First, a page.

Blog Infectious Disease

Global health experts on shrinking the cure and prevention divide

The Global Health Center at the Institute for Public Health is hosting its fourth annual Global Health and Infectious Disease Conference with a focus on “Shrinking the Cure and Prevention Divide that Separates Populations from Life-Saving Drugs and Vaccines.” The Institute approached a select group of conference presenters to get their thoughts on the cure/prevention divide, and perhaps a preview of their talks.

These individuals participated in our interview:

Ingrid Bassett, MD, MPH

Associate Professor of Medicine, Harvard University

Sarah Brown, PhD

Assistant Professor, Department of Pediatrics and Pathology and Immunology, Washington University School of Medicine

Rear Admiral R. Timothy Ziemer

U.S. Global Malaria Coordinator, President’s Malaria Initiative, USAID

Q: How does your own work relate to the idea of “shrinking the cure and prevention divide” when it comes to global health and infectious disease?

Ingrid Bassett (IB): I am an implementation science researcher in the field of HIV and Tb. I am interested in the substantial gap between what the evidence tells us in terms of what works and what we are actually achieving in HIV treatment and prevention programs in resource-limited settings. This is an incredible time in the field of HIV—antiretroviral therapy has become more effective, less toxic and cheaper. People who are diagnosed with HIV early in the course of their disease and stick with their treatment can live near-normal lifespans compared to people their age without HIV. And in fact, people on antiretroviral therapy who have suppressed their virus to undetectable levels are very unlikely to transmit to their partners. This has created a “treatment as prevention” concept which has further energized the rationale for expanding treatment as widely as possible.

However, in sub-Saharan Africa, where about 70% of people living with HIV reside, only ~45% of people with HIV know their status. And only about 40% of people who are eligible for antiretroviral therapy are actually receiving it. My work has focused on innovative ways to improve access to HIV testing and improve linkage to HIV care following testing. I have been involved with routine HIV testing programs (that is, offering testing to anyone who presents to healthcare, regardless of chief complaint) and more recently with mobile HIV testing, where HIV screening stations are set up in community venues like taxi stands and markets.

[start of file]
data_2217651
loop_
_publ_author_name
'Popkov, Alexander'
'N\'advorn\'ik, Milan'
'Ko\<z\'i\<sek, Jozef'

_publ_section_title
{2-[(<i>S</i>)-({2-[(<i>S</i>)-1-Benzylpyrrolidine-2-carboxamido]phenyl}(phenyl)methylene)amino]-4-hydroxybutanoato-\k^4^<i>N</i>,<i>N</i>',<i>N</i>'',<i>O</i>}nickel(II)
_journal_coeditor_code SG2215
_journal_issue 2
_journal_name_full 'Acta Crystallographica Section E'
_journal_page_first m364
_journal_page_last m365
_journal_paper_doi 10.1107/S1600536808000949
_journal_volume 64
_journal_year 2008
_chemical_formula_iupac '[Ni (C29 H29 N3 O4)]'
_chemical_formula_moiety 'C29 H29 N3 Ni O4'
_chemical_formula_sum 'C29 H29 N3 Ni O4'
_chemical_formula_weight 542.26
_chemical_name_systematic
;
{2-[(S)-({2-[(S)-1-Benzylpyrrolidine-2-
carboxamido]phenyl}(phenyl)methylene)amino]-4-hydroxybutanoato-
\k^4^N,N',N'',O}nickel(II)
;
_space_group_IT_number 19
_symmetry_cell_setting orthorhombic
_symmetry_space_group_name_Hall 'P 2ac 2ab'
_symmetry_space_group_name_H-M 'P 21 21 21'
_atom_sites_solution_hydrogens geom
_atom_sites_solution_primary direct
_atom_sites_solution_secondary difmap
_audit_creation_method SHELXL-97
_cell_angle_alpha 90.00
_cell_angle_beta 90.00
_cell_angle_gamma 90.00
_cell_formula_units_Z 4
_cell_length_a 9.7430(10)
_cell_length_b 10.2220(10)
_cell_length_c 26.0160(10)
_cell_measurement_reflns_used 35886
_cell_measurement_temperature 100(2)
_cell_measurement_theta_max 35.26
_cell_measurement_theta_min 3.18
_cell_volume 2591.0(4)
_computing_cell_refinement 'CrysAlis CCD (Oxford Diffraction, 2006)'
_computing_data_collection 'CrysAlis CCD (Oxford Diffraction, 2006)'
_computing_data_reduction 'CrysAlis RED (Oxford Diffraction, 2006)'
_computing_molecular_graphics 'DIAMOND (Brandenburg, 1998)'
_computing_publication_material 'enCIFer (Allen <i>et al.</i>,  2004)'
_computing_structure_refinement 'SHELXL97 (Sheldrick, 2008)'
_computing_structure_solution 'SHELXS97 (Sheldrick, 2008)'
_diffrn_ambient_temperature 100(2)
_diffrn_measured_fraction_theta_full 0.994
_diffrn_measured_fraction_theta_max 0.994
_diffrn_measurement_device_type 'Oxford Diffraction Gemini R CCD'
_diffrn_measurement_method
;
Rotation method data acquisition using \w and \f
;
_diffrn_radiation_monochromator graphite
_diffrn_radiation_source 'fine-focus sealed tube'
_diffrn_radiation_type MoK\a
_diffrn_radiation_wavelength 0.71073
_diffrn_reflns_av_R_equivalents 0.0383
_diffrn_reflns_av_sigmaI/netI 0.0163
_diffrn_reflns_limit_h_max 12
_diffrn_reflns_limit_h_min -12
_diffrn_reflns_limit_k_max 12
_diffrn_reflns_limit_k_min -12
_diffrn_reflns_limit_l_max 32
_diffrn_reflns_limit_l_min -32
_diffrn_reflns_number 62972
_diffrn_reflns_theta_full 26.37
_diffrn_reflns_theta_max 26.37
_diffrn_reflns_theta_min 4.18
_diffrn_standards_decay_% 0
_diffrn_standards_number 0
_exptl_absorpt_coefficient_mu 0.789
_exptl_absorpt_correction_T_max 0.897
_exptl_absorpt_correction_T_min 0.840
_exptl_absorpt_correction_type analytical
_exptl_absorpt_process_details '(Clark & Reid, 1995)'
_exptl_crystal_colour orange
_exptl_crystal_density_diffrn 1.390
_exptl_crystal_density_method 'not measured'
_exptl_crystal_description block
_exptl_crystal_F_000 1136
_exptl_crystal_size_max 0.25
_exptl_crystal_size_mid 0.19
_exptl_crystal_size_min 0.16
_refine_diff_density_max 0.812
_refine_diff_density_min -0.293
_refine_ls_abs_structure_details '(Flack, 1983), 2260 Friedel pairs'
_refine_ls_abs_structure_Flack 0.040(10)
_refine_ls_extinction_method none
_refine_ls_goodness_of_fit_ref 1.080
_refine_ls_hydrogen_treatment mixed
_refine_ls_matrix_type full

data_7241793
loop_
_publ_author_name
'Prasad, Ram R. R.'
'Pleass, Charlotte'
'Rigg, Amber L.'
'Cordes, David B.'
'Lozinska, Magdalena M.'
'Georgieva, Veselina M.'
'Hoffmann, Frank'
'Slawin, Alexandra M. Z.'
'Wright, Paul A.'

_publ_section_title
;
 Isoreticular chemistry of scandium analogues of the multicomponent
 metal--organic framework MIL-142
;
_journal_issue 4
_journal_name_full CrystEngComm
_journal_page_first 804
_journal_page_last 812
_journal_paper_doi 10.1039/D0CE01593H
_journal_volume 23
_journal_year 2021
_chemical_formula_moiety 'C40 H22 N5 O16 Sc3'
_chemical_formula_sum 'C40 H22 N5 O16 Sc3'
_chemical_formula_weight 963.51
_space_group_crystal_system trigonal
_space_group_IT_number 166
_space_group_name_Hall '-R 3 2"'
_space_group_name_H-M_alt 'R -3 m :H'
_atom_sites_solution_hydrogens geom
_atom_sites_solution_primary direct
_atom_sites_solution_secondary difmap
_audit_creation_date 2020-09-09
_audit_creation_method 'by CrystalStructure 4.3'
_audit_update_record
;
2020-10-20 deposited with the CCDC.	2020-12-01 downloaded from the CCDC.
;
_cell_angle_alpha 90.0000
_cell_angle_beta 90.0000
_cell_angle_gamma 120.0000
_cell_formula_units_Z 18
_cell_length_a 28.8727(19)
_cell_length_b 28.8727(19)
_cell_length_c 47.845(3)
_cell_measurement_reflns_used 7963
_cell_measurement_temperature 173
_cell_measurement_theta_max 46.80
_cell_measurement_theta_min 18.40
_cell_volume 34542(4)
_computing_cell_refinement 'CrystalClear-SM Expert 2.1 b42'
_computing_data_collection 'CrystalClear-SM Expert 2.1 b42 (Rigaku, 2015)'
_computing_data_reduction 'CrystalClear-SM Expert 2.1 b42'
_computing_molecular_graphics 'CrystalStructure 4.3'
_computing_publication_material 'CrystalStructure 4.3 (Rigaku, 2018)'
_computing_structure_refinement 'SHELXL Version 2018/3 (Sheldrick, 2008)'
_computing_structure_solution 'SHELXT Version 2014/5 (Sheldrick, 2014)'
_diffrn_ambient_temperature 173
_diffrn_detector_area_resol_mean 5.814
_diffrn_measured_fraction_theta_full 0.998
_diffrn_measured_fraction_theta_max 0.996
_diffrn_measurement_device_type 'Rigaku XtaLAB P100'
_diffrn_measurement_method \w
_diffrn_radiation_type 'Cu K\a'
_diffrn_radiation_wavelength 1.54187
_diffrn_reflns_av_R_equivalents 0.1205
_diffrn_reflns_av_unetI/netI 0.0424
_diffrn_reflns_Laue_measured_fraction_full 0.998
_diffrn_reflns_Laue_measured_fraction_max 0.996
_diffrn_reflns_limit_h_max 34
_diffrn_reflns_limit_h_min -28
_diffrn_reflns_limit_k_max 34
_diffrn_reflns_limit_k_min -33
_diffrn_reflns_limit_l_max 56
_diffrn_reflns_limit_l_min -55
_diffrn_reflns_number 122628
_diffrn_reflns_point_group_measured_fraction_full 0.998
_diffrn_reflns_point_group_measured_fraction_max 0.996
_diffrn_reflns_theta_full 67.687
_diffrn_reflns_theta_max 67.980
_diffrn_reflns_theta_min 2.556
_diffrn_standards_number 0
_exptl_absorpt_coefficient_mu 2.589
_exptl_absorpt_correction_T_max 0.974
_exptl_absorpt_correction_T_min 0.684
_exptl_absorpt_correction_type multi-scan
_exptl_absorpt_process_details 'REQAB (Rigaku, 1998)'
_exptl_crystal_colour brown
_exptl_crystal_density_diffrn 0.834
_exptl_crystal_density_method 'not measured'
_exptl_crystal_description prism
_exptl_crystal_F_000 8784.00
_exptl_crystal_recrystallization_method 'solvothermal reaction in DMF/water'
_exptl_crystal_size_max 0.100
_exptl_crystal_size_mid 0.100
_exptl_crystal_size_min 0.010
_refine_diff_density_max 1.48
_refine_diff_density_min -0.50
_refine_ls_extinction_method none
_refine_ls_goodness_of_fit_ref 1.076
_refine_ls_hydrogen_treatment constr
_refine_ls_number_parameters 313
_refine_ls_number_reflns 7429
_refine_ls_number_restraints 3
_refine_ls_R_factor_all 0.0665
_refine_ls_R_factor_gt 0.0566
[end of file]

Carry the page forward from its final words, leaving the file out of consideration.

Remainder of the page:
Sarah Brown (SB): My work involves developing and strengthening clinical laboratories in resource-poor environments. Access to quality clinical laboratories is essential to shrinking the cure and prevention divide. You can’t treat something if you can’t test for it, and you can’t prevent disease if you don’t know it’s there – quality diagnostic tools are essential. For example, in the United States it is estimated that 70% of clinical decisions are based on a laboratory result. Labs in the US are accredited by government agencies and directed by pathologists or clinical laboratory scientists. In contrast, Liberia has only one pathologist for its entire population. There is little to no governmental or other laboratory standards or oversight. 

Beyond lab testing for diagnosis, most of the world has no access to preventive lab testing. Screening for diabetes and high lipids is unheard of in most resource poor countries. Patients are diagnosed when they present with one of the co-morbidities of these conditions. Maternal-fetal transfer of disease is yet another area that can be positively impacted by lab testing. Congenital syphilis can be completely prevented if diagnosed (with a lab test!) and treated in time.